3) Turning right and left
Take Neil from New York as another example. He lived near a drag cabaret restaurant at West 52nd Street called Lucky Chengs (which has since closed.) This was a bathhouse when Neil arrived in New York—it is also the place where he believes he contracted HIV. So, as revealed to Irving during another personal-narrative walking tour, Neil quite often walks two extra blocks on his way to the subway station so as to avoid walking past Lucky Chengs—a move that often puts the memory of that place more firmly in his mind by consciously avoiding it.
From the experiences of Sandra, Emily, Neil and others, it became clear that so many of our external, performed actions are based on these inner worlds and private narratives.
There is so much to learn about the visible world from our invisible motivations and vice versa. Quite simply: Neil’s thoughts shape his interaction with the city, which in turn, shapes the urban environment itself. This reality got Irving asking a simple question of the people he encounters on the street: what is this person thinking?
Inspired by Joyce and other modernist writers who explore the city through inner monologues made up of perpetually inchoate thoughts, Dr. Irving took to the streets of New York to examine the city through its residents’ inner lives in a project called New York Stories: The Lives of Other Citizens. He asked strangers to wear a microphone and continue on their way while speaking their thoughts out loud.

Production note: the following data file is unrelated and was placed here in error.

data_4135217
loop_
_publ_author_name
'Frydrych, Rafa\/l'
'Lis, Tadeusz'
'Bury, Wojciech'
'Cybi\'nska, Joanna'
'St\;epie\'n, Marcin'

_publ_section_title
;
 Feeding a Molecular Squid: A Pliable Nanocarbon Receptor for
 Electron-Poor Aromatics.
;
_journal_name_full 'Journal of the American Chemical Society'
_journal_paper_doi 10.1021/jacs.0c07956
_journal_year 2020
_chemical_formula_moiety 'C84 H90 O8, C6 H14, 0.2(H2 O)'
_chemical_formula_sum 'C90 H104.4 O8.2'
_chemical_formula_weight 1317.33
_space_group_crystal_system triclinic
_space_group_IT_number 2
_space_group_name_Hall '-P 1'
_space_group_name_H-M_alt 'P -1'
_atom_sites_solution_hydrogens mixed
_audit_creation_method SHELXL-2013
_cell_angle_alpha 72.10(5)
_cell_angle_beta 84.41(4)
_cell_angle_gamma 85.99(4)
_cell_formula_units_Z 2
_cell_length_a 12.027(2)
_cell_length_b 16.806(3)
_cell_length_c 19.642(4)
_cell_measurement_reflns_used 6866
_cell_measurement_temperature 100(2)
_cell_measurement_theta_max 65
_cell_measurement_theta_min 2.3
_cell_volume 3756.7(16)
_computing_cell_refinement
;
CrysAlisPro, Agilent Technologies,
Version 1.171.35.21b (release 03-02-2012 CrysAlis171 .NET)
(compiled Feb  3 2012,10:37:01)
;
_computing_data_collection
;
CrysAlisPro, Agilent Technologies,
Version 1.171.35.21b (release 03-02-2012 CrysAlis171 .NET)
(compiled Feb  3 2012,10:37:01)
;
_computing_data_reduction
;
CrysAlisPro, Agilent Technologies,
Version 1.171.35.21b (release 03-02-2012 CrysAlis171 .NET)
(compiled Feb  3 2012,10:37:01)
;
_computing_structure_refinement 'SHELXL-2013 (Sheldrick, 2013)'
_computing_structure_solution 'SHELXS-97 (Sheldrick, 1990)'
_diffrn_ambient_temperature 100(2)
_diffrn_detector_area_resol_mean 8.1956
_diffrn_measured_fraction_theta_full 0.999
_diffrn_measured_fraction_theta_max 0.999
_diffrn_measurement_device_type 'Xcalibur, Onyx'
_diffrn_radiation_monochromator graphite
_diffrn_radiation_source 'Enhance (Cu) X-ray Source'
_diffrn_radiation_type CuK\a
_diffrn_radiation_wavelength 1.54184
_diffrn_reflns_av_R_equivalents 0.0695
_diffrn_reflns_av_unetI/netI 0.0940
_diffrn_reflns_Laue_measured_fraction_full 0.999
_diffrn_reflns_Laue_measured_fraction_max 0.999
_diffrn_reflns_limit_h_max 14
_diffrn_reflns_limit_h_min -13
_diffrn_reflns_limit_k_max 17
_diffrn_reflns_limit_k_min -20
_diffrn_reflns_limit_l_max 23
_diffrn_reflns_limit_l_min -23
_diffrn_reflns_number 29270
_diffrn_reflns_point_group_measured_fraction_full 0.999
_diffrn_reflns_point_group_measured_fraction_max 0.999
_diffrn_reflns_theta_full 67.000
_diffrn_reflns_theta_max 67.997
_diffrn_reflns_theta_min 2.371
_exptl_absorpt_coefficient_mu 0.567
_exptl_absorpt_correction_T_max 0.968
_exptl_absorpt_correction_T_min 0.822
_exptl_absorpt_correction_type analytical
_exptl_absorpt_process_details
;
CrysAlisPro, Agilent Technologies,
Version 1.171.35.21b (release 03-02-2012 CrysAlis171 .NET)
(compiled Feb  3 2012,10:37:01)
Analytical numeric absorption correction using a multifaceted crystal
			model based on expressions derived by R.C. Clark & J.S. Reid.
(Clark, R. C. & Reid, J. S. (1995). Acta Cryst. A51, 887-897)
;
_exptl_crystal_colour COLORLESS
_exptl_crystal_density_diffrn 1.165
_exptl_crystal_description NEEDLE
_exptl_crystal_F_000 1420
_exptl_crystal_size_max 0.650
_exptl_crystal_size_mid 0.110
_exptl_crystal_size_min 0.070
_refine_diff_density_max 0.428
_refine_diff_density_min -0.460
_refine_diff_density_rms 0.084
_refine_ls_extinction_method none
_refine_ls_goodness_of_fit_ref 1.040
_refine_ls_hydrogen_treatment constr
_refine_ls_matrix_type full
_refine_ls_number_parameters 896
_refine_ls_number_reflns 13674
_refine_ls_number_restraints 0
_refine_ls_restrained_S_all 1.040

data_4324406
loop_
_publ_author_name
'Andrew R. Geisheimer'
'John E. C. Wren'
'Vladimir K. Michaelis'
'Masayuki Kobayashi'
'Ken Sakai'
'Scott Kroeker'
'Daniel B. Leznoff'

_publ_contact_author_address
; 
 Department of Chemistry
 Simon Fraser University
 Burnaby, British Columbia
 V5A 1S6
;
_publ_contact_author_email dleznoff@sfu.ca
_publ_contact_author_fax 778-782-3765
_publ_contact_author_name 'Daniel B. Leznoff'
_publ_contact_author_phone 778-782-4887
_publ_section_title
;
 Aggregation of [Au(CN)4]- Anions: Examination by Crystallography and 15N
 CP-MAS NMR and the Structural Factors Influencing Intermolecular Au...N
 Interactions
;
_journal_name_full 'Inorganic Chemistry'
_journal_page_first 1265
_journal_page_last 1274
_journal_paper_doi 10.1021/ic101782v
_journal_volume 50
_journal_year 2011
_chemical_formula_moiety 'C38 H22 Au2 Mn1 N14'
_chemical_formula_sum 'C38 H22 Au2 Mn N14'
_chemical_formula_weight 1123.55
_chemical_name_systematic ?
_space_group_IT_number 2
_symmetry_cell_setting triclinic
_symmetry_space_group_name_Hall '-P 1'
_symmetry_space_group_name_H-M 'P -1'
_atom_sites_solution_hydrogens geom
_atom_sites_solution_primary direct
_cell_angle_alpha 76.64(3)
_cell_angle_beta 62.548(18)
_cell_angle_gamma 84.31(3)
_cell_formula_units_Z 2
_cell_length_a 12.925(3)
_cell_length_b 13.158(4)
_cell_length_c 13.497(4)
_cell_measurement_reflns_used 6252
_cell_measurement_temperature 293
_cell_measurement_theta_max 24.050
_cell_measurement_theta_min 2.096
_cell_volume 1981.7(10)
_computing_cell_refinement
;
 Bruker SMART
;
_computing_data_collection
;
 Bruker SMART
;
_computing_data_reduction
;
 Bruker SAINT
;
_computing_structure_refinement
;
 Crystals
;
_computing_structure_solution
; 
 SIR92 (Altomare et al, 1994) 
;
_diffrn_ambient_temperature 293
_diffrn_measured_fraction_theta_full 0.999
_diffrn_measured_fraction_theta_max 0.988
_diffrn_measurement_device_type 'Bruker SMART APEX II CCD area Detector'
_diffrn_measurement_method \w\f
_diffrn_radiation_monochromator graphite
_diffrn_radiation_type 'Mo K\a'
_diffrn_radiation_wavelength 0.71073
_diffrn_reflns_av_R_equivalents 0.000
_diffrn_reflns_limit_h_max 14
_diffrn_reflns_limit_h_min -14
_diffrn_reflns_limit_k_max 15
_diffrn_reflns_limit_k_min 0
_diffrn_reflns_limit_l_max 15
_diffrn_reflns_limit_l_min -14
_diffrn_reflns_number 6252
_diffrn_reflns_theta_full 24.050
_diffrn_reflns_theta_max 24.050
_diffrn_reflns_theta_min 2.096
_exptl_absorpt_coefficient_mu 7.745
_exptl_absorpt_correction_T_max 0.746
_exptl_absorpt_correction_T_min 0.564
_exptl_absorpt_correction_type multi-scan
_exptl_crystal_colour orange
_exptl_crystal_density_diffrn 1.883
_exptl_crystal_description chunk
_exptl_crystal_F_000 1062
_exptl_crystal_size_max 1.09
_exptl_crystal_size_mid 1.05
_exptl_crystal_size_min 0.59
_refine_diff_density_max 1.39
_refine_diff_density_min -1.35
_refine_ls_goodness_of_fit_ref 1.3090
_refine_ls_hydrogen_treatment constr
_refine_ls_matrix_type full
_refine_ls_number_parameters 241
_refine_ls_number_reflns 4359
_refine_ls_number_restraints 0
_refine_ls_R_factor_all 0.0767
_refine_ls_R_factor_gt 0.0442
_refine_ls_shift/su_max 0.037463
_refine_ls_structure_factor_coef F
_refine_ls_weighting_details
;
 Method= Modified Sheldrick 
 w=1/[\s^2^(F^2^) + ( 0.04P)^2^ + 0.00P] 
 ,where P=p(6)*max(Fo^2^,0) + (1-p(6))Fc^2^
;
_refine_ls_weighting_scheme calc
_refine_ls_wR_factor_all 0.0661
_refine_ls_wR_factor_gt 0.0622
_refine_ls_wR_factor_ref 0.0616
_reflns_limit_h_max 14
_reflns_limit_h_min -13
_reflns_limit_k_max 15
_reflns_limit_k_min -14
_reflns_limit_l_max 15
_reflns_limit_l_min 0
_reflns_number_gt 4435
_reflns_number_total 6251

The resulting recordings are complex tales of people preoccupied with everything from their friend with a recent cancer diagnosis to the smell of noodles wafting onto the sidewalk. What I find most interesting is the different timbre of dialogue as the strangers move through different spaces. The project purposely looked at different environments—parks, intersections, bridges, etc—all revealing a unique rhythm both in thought and action.
Inner worlds remain largely unaccounted for in the humanities and social sciences, and since thought/emotion/sensation is simultaneous, the project of charting it at any given moment is quite impossible. But the hope is that in accessing even glimpses of interiority, it might be possible to see more than half a story—to fill in the gaps between the words, and the space that is stepped over.
Kallee is a graduate student in theatre and performance studies at York University. She’s most interested in the intersection between contemporary choreography and neo-liberal politics, and has a cat named Lucy.